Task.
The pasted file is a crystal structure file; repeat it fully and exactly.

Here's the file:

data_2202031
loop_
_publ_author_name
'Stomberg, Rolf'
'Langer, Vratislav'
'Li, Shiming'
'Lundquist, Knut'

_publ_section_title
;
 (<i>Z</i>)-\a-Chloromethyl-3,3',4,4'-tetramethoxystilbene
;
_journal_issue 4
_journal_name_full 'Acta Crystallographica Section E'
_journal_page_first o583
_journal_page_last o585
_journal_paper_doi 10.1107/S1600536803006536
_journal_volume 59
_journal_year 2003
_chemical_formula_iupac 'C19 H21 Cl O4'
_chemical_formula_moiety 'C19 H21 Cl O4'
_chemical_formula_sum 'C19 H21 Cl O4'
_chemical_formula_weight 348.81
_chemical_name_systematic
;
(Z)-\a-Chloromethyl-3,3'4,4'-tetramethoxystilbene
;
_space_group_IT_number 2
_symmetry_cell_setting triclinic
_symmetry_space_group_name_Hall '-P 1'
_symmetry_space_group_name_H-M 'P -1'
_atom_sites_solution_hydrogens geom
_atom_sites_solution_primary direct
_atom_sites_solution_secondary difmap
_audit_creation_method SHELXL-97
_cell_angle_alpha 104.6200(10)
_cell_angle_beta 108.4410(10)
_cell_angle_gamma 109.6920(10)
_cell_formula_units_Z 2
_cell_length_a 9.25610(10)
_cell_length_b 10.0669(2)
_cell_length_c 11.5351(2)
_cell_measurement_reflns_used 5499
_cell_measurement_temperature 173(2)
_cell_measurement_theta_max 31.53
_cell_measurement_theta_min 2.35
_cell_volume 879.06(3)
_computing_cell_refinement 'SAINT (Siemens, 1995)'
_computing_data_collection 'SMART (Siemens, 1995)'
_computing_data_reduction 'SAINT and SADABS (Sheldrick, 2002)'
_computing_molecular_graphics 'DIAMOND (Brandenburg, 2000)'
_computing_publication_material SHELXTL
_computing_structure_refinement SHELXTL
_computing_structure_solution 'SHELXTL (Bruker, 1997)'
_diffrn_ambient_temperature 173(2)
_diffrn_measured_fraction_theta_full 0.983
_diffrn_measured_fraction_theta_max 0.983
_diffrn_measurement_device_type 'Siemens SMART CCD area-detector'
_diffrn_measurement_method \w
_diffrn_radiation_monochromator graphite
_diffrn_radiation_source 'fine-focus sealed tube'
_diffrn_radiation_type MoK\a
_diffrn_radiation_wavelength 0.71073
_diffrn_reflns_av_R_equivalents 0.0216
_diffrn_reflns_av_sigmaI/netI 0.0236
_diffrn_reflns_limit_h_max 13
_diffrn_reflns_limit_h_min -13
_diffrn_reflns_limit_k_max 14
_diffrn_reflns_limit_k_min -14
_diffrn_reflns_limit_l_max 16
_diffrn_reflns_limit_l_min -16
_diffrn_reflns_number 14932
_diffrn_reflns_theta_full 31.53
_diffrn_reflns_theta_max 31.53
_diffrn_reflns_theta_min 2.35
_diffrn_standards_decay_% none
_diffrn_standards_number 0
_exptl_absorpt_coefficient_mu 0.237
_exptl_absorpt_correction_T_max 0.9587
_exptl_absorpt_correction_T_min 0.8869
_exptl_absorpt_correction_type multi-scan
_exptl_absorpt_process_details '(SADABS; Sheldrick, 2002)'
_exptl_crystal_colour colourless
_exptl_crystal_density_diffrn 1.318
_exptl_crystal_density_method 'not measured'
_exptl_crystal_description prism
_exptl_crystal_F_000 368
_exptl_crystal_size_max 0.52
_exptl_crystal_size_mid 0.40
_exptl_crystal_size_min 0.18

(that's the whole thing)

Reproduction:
data_2202031
loop_
_publ_author_name
'Stomberg, Rolf'
'Langer, Vratislav'
'Li, Shiming'
'Lundquist, Knut'

_publ_section_title
;
 (<i>Z</i>)-\a-Chloromethyl-3,3',4,4'-tetramethoxystilbene
;
_journal_issue 4
_journal_name_full 'Acta Crystallographica Section E'
_journal_page_first o583
_journal_page_last o585
_journal_paper_doi 10.1107/S1600536803006536
_journal_volume 59
_journal_year 2003
_chemical_formula_iupac 'C19 H21 Cl O4'
_chemical_formula_moiety 'C19 H21 Cl O4'
_chemical_formula_sum 'C19 H21 Cl O4'
_chemical_formula_weight 348.81
_chemical_name_systematic
;
(Z)-\a-Chloromethyl-3,3'4,4'-tetramethoxystilbene
;
_space_group_IT_number 2
_symmetry_cell_setting triclinic
_symmetry_space_group_name_Hall '-P 1'
_symmetry_space_group_name_H-M 'P -1'
_atom_sites_solution_hydrogens geom
_atom_sites_solution_primary direct
_atom_sites_solution_secondary difmap
_audit_creation_method SHELXL-97
_cell_angle_alpha 104.6200(10)
_cell_angle_beta 108.4410(10)
_cell_angle_gamma 109.6920(10)
_cell_formula_units_Z 2
_cell_length_a 9.25610(10)
_cell_length_b 10.0669(2)
_cell_length_c 11.5351(2)
_cell_measurement_reflns_used 5499
_cell_measurement_temperature 173(2)
_cell_measurement_theta_max 31.53
_cell_measurement_theta_min 2.35
_cell_volume 879.06(3)
_computing_cell_refinement 'SAINT (Siemens, 1995)'
_computing_data_collection 'SMART (Siemens, 1995)'
_computing_data_reduction 'SAINT and SADABS (Sheldrick, 2002)'
_computing_molecular_graphics 'DIAMOND (Brandenburg, 2000)'
_computing_publication_material SHELXTL
_computing_structure_refinement SHELXTL
_computing_structure_solution 'SHELXTL (Bruker, 1997)'
_diffrn_ambient_temperature 173(2)
_diffrn_measured_fraction_theta_full 0.983
_diffrn_measured_fraction_theta_max 0.983
_diffrn_measurement_device_type 'Siemens SMART CCD area-detector'
_diffrn_measurement_method \w
_diffrn_radiation_monochromator graphite
_diffrn_radiation_source 'fine-focus sealed tube'
_diffrn_radiation_type MoK\a
_diffrn_radiation_wavelength 0.71073
_diffrn_reflns_av_R_equivalents 0.0216
_diffrn_reflns_av_sigmaI/netI 0.0236
_diffrn_reflns_limit_h_max 13
_diffrn_reflns_limit_h_min -13
_diffrn_reflns_limit_k_max 14
_diffrn_reflns_limit_k_min -14
_diffrn_reflns_limit_l_max 16
_diffrn_reflns_limit_l_min -16
_diffrn_reflns_number 14932
_diffrn_reflns_theta_full 31.53
_diffrn_reflns_theta_max 31.53
_diffrn_reflns_theta_min 2.35
_diffrn_standards_decay_% none
_diffrn_standards_number 0
_exptl_absorpt_coefficient_mu 0.237
_exptl_absorpt_correction_T_max 0.9587
_exptl_absorpt_correction_T_min 0.8869
_exptl_absorpt_correction_type multi-scan
_exptl_absorpt_process_details '(SADABS; Sheldrick, 2002)'
_exptl_crystal_colour colourless
_exptl_crystal_density_diffrn 1.318
_exptl_crystal_density_method 'not measured'
_exptl_crystal_description prism
_exptl_crystal_F_000 368
_exptl_crystal_size_max 0.52
_exptl_crystal_size_mid 0.40
_exptl_crystal_size_min 0.18